“It’s purposeful and it’s organic, and that’s a very dangerous combination for anyone who’s trying to combat that,” Dunsmore said.

California Republican Party Chair Jessica Millan Patterson similarly said frustration with Newsom has spurred a surge of volunteers galvanized by the possibility of repudiating Newsom’s pandemic failures. Patterson noted that after “getting our butts handed to us” and losing seven House seats in 2018, Republicans clawed back four seats on the strength of a concerted effort to collect and turn in mail ballots — a practice that Republicans previously derided as “ballot harvesting” but have since replicated. Patterson said the recall would build on that momentum with similar tactics.

“Our people are going to be enthusiastic to turn out. We need to make sure we get every single one of those ballots in,” Patterson said. “I think we’ve proven we can win when it’s all-mail ballot and we are not afraid of it.”

Organized labor is one of the most influential political players in California, offering a deep reservoir of financial and political support to Democrats. While Newsom’s relationship with unions has endured turbulent stretches, labor leaders rallying against the recall argue he has been a resolute defender.

They cited Newsom’s actions to extend workers’ compensation to employees who contract coronavirus, offer rehiring priority to hospitality workers and use some of California’s budget surplus to reverse cuts affecting health care workers. They warned the Republicans vying to replace Newsom would undermine wage guarantees and labor protections like paid sick leave.

“There are specific stories that union leaders can tell their members because the governor was willing to stretch for working people,” said Gonzalez (D-San Diego), a former union official who is one of labor’s foremost allies in Sacramento. “There are tangible things to point to and possible losses if we don’t maintain this governor, so I think the choices are going to be clear.”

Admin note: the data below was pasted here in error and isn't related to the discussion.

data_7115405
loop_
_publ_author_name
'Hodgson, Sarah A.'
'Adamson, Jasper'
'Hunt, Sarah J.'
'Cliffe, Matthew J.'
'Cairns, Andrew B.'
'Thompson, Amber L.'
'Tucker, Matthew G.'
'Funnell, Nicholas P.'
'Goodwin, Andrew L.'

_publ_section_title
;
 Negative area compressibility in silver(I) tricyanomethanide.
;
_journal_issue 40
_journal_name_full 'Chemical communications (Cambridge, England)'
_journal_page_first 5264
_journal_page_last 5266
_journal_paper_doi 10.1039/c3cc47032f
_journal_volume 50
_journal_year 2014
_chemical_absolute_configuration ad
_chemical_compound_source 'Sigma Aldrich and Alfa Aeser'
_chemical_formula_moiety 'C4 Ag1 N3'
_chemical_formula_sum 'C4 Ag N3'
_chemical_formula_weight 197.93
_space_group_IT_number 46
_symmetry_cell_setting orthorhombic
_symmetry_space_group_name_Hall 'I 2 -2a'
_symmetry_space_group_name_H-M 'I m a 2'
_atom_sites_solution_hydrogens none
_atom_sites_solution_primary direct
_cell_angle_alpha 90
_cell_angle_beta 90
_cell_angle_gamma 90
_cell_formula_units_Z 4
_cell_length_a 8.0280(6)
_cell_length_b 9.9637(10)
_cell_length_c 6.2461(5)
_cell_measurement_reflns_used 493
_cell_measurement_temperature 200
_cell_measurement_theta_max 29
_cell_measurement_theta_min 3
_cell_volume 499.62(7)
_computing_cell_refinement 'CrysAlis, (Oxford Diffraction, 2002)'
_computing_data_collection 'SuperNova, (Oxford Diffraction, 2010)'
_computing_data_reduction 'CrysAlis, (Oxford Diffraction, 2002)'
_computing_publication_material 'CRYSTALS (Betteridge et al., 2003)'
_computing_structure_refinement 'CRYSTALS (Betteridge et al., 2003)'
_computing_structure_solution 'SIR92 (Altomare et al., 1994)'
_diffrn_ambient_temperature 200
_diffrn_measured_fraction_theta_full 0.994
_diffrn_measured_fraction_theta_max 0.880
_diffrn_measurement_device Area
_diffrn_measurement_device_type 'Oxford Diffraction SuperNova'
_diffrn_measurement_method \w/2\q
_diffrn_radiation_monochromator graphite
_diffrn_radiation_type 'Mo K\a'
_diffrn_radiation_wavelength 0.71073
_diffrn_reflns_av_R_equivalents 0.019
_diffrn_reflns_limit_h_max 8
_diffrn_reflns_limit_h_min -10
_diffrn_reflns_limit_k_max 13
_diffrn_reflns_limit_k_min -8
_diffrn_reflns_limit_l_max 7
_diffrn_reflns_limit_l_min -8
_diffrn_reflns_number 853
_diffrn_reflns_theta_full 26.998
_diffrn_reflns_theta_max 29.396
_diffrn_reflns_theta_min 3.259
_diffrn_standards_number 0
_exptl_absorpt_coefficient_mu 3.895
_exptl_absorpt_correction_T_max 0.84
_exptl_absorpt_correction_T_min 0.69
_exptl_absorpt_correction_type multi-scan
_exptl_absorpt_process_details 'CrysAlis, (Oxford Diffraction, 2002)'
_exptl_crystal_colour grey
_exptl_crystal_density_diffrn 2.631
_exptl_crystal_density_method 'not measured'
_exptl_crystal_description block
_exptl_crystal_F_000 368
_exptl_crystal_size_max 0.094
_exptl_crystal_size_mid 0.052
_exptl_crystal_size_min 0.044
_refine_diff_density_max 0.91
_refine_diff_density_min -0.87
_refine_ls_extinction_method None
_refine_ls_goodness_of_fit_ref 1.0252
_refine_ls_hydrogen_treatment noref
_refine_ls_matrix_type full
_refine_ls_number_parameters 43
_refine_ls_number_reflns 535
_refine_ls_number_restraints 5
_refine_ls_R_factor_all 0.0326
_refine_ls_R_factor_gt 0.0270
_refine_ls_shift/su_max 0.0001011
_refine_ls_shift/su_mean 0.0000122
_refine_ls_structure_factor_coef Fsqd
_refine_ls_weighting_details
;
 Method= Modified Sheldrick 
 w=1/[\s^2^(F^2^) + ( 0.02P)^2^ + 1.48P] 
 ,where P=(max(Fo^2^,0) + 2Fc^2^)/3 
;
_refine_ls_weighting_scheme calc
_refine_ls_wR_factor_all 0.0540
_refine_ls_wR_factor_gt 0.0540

California Labor Federation Secretary-Treasurer Art Pulaski hailed the emerging effort as “the return of the ground game to California elections” after the pandemic halted voter contact. Pulaski said in an interview that volunteers would focus on the resurgent economy and on what he called Newsom’s steady and science-based approach to the pandemic.

“We’re the biggest operation going anywhere, and we have the potential to talk to the largest number of people,” Pulaski said. “We’re the most important factor in the election based on that, and we have the capacity to go out and activate those volunteers. I think a lot of folks have been frustrated to not be out there knocking on doors during the entire campaign of 2020 so they’re champing at the bit to get out there.”

Republicans argue that lingering coronavirus disillusionment will still doom Newsom. Even as businesses reopen and students return to classrooms, Patterson predicted that “no one is going to forget what we went through” in a year of fluctuating restrictions.

But an enthusiasm imbalance matters less if everyone is mailed a ballot containing a single issue, said Paul Mitchell, one of California’s foremost experts on voting data and outreach. He argued the combination of Newsom’s favorable poll position and the prevalence of mail ballots meant Newsom does not have to match his opponents’ enthusiasm so much as execute the basics.

“If you’re up 20 points in a basketball game, you’re not trying to make a bunch of crazy three-pointers,” said Mitchell, who is vice president of Political Data, Inc. “You’re trying to keep the lead and run the clock out.”